Today I have been thinking about setting goals. Goals are desired results that you plan for and work towards; they help give you purpose and set a direction for your energy and focus. They are the things you want to achieve, the desires that drive you, the passions that make you work harder and smarter in order to achieve them.

I have been thinking about what I want. My goal is pretty simple really – I want to earn an income that supports my family and spend more time at home with my wife and kids. Just saying “I’m going to work from home and spend more time with my family”, however, is setting myself up for failure.

Specific and Measurable Goals

Goals need to be specific and measurable. “Work from home”, for example, doesn’t actually articulate what I must achieve in order to be satisfied. I already work from home for some portion of every day of the week. So what is it I really want? “I want to work from home and earn enough money to support my family.” See how that’s getting more specific? But it’s not measurable. In order to make my goal measurable I need to refine it further. Firstly, I need to know how much I must to earn in a year (or a month or a week) in order to support my family. Secondly, I need to decide how much time I want to spend doing things with my family in order to fulfil the “spend more time with my family” part of my goal. When I have defined these things I will be much closer to having a goal I can work towards.

My goal, in the end, looks something like this:

I will work from home on my own businesses and consistently earn $2000 a week (net). I will be able to earn this money by working during the hours my children are at school so that I can spend mornings, afternoons and weekends with them and my wife.

That is a specific, measurable goal. I will be able to look at my bank account or income reports and determine if I am earning $2K a week, and I will be able to track my time to see when I am working in my business. In short, I will be able to prove I have achieved my goal.

Write Your Goals Down

It should go without saying that you have to write your goals down. If I came up with the above goal and didn’t write it down, it would change every time I tried to recall it. Yes, my memory is that bad! More importantly, you must write down your goals as it makes them real. They are no longer a nebulous idea swirling about your brain, but a tangible thing, written in real ink and stuck on the wall of your office or on your computer desktop so you can see them every day. Writing goals down is an incredibly powerful way to have our subconscious work for you.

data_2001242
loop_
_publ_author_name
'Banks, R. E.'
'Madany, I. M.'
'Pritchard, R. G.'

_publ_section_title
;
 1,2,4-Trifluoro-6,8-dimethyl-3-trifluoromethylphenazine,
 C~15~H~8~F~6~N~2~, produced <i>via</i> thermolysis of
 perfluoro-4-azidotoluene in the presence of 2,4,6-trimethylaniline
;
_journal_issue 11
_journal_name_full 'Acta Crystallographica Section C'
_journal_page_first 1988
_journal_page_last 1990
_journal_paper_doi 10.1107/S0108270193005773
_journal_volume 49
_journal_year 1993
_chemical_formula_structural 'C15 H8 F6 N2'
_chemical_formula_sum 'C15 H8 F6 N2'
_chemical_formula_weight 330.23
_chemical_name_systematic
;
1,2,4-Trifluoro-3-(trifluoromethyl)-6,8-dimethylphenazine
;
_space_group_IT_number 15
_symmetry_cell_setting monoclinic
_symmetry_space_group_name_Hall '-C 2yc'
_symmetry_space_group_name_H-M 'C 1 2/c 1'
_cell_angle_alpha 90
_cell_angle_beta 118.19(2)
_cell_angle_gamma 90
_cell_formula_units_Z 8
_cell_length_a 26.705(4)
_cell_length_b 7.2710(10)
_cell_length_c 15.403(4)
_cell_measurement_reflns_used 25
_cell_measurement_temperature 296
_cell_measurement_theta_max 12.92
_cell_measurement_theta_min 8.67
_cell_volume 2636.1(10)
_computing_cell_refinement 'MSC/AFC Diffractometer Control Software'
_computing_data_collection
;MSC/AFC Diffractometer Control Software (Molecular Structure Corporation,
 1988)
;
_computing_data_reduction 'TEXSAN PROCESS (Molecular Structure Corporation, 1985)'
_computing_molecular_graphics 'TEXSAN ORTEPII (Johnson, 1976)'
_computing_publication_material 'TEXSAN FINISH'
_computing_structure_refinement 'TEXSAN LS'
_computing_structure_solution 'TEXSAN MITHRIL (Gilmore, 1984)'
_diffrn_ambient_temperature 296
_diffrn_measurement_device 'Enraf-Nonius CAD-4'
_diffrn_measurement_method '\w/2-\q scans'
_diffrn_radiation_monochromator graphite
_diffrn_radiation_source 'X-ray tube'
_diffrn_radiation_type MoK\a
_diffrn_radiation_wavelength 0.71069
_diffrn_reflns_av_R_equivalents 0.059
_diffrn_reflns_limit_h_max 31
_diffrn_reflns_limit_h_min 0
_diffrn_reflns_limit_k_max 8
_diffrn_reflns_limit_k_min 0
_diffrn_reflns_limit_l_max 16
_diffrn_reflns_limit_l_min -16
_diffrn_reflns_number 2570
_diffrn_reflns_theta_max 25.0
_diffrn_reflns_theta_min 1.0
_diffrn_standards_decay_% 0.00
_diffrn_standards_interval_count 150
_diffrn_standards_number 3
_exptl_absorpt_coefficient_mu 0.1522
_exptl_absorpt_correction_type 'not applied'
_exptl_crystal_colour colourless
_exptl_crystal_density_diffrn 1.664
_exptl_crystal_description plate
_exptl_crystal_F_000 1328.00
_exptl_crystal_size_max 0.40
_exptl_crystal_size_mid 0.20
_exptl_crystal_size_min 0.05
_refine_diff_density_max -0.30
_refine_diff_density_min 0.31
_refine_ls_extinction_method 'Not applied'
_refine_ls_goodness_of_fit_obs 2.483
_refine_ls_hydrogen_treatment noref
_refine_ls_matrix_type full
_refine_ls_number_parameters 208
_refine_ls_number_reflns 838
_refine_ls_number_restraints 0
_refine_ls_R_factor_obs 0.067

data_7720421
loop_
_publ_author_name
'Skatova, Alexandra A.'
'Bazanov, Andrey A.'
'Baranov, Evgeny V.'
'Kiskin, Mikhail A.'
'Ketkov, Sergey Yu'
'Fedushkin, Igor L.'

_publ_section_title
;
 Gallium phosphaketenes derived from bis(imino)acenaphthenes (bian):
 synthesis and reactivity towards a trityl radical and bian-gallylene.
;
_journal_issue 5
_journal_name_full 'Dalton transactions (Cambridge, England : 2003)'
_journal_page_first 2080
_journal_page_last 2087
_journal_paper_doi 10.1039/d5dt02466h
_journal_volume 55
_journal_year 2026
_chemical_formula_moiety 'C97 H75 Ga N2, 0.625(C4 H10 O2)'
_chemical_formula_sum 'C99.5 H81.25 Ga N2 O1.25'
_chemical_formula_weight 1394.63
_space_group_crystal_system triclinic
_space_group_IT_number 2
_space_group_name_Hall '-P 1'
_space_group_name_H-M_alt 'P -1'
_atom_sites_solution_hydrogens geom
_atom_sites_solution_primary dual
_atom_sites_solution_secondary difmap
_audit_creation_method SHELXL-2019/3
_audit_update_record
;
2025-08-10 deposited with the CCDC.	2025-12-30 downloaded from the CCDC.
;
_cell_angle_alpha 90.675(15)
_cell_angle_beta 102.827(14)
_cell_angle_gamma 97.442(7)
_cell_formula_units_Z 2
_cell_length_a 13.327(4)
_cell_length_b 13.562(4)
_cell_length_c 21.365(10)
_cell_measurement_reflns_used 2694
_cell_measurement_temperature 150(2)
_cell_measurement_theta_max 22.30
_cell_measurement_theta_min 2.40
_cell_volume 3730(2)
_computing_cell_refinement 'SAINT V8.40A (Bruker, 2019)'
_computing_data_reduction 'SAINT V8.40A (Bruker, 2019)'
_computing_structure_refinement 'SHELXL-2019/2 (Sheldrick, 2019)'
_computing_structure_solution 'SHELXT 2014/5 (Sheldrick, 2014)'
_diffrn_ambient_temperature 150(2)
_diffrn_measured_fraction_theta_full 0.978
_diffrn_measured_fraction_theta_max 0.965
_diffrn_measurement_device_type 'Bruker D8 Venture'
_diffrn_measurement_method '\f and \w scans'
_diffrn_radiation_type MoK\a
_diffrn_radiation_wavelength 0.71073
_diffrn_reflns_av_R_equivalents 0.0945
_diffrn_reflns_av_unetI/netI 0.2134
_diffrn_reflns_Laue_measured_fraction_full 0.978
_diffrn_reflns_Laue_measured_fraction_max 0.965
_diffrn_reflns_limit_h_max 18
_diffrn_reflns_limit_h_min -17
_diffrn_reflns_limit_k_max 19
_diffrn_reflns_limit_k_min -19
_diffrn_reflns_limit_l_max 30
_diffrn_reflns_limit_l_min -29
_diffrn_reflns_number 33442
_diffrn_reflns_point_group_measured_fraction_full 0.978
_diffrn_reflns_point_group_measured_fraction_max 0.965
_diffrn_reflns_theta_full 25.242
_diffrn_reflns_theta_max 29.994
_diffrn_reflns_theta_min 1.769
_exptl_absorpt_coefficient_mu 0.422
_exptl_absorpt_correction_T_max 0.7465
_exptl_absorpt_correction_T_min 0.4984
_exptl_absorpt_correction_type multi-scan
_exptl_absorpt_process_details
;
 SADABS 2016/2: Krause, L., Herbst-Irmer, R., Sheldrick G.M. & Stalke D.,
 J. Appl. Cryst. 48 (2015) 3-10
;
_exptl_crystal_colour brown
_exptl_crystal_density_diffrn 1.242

Goals can look pretty big when you have really nutted-out the specifics and written them down. In fact, they can look pretty terrifying sometimes and you can be left wondering how you will ever achieve them. It is totally possible for you to move from your vague desire (“work from home”) to a specific goal and suddenly feel like it is too big to even attempt. Don’t get disheartened! What you need to do is break your goal down into manageable parts and create for yourself a blueprint or roadmap that you will use to achieve your goal.

Setting Goals – The Roadmap Strategy

When I am setting goals I like to break them down into small, measurable tasks that I can list in the order they need doing. When creating this list I usually work backwards from my end-point and each part becomes a step in my “roadmap”. Each of these steps is, in essence, a smaller goal for me to work towards. Doing this allows me to put things in perspective and approach the goal in small, manageable chunks which really helps to avoid the “deer in the headlights” state of staring at a giant, scary goal. Having all the steps laid out in the form of a checklist provides me with a clear and logical path to follow, which makes getting there much easier.

Make a checklist when setting goals.Another advantage of breaking goals down in this manner is that as I complete a step I can check it off. This is great because every time I check off one of the steps I can see that I am making progress towards my ultimate goal. Working through these mini-goals lets me see that I’m achieving something and keeps me motivated to keep going. It is a great incentive.

While you can get to where you want to go by simply “winging it” and living by the seat of your pants, you may be making life hard for yourself. Writing clear, measurable goals with achievable steps and checkpoints is an excellent way of ensuring you stay on track and get to where you want to be without too many detours.

How do you approach setting goals?